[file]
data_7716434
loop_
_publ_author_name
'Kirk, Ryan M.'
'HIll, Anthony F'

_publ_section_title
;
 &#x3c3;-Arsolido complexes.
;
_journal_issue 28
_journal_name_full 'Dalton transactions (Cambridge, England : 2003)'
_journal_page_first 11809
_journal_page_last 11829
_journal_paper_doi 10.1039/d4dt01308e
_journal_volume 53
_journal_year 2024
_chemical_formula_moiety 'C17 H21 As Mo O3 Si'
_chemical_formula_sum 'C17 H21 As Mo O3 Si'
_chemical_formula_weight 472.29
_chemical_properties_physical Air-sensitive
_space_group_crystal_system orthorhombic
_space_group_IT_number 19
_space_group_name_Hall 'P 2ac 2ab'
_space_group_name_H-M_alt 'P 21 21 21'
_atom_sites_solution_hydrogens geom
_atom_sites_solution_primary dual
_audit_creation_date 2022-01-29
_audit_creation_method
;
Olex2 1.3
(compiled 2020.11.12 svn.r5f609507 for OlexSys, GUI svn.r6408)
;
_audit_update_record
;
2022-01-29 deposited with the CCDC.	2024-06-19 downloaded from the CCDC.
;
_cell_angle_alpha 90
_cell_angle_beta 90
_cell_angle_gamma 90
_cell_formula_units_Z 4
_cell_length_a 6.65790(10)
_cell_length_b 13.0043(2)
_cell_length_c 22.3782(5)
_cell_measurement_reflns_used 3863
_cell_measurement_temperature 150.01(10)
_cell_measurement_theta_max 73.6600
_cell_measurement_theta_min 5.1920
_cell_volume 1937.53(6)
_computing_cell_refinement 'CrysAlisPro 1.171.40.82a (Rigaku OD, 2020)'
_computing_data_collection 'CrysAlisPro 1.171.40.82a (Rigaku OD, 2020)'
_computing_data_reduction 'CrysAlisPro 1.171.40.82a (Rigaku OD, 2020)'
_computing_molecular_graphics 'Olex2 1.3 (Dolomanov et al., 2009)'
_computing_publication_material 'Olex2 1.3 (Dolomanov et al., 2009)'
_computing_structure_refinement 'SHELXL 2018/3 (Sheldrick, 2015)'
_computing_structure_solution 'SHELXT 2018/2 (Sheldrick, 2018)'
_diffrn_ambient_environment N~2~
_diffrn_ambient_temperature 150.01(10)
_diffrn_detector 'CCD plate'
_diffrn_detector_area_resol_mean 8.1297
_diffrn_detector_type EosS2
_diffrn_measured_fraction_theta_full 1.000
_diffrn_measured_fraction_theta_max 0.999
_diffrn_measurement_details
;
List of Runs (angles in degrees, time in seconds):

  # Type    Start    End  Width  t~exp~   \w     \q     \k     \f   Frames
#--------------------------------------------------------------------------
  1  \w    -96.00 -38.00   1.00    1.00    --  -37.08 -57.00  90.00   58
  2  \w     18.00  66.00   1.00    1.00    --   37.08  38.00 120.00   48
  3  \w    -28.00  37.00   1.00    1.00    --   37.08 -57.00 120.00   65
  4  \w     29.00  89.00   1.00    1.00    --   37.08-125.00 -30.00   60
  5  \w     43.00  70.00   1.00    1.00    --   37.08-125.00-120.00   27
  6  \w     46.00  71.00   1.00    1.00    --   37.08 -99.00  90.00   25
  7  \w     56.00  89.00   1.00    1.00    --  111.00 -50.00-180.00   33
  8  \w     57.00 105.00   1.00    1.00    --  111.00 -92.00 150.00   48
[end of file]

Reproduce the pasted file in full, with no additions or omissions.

data_7716434
loop_
_publ_author_name
'Kirk, Ryan M.'
'HIll, Anthony F'

_publ_section_title
;
 &#x3c3;-Arsolido complexes.
;
_journal_issue 28
_journal_name_full 'Dalton transactions (Cambridge, England : 2003)'
_journal_page_first 11809
_journal_page_last 11829
_journal_paper_doi 10.1039/d4dt01308e
_journal_volume 53
_journal_year 2024
_chemical_formula_moiety 'C17 H21 As Mo O3 Si'
_chemical_formula_sum 'C17 H21 As Mo O3 Si'
_chemical_formula_weight 472.29
_chemical_properties_physical Air-sensitive
_space_group_crystal_system orthorhombic
_space_group_IT_number 19
_space_group_name_Hall 'P 2ac 2ab'
_space_group_name_H-M_alt 'P 21 21 21'
_atom_sites_solution_hydrogens geom
_atom_sites_solution_primary dual
_audit_creation_date 2022-01-29
_audit_creation_method
;
Olex2 1.3
(compiled 2020.11.12 svn.r5f609507 for OlexSys, GUI svn.r6408)
;
_audit_update_record
;
2022-01-29 deposited with the CCDC.	2024-06-19 downloaded from the CCDC.
;
_cell_angle_alpha 90
_cell_angle_beta 90
_cell_angle_gamma 90
_cell_formula_units_Z 4
_cell_length_a 6.65790(10)
_cell_length_b 13.0043(2)
_cell_length_c 22.3782(5)
_cell_measurement_reflns_used 3863
_cell_measurement_temperature 150.01(10)
_cell_measurement_theta_max 73.6600
_cell_measurement_theta_min 5.1920
_cell_volume 1937.53(6)
_computing_cell_refinement 'CrysAlisPro 1.171.40.82a (Rigaku OD, 2020)'
_computing_data_collection 'CrysAlisPro 1.171.40.82a (Rigaku OD, 2020)'
_computing_data_reduction 'CrysAlisPro 1.171.40.82a (Rigaku OD, 2020)'
_computing_molecular_graphics 'Olex2 1.3 (Dolomanov et al., 2009)'
_computing_publication_material 'Olex2 1.3 (Dolomanov et al., 2009)'
_computing_structure_refinement 'SHELXL 2018/3 (Sheldrick, 2015)'
_computing_structure_solution 'SHELXT 2018/2 (Sheldrick, 2018)'
_diffrn_ambient_environment N~2~
_diffrn_ambient_temperature 150.01(10)
_diffrn_detector 'CCD plate'
_diffrn_detector_area_resol_mean 8.1297
_diffrn_detector_type EosS2
_diffrn_measured_fraction_theta_full 1.000
_diffrn_measured_fraction_theta_max 0.999
_diffrn_measurement_details
;
List of Runs (angles in degrees, time in seconds):

  # Type    Start    End  Width  t~exp~   \w     \q     \k     \f   Frames
#--------------------------------------------------------------------------
  1  \w    -96.00 -38.00   1.00    1.00    --  -37.08 -57.00  90.00   58
  2  \w     18.00  66.00   1.00    1.00    --   37.08  38.00 120.00   48
  3  \w    -28.00  37.00   1.00    1.00    --   37.08 -57.00 120.00   65
  4  \w     29.00  89.00   1.00    1.00    --   37.08-125.00 -30.00   60
  5  \w     43.00  70.00   1.00    1.00    --   37.08-125.00-120.00   27
  6  \w     46.00  71.00   1.00    1.00    --   37.08 -99.00  90.00   25
  7  \w     56.00  89.00   1.00    1.00    --  111.00 -50.00-180.00   33
  8  \w     57.00 105.00   1.00    1.00    --  111.00 -92.00 150.00   48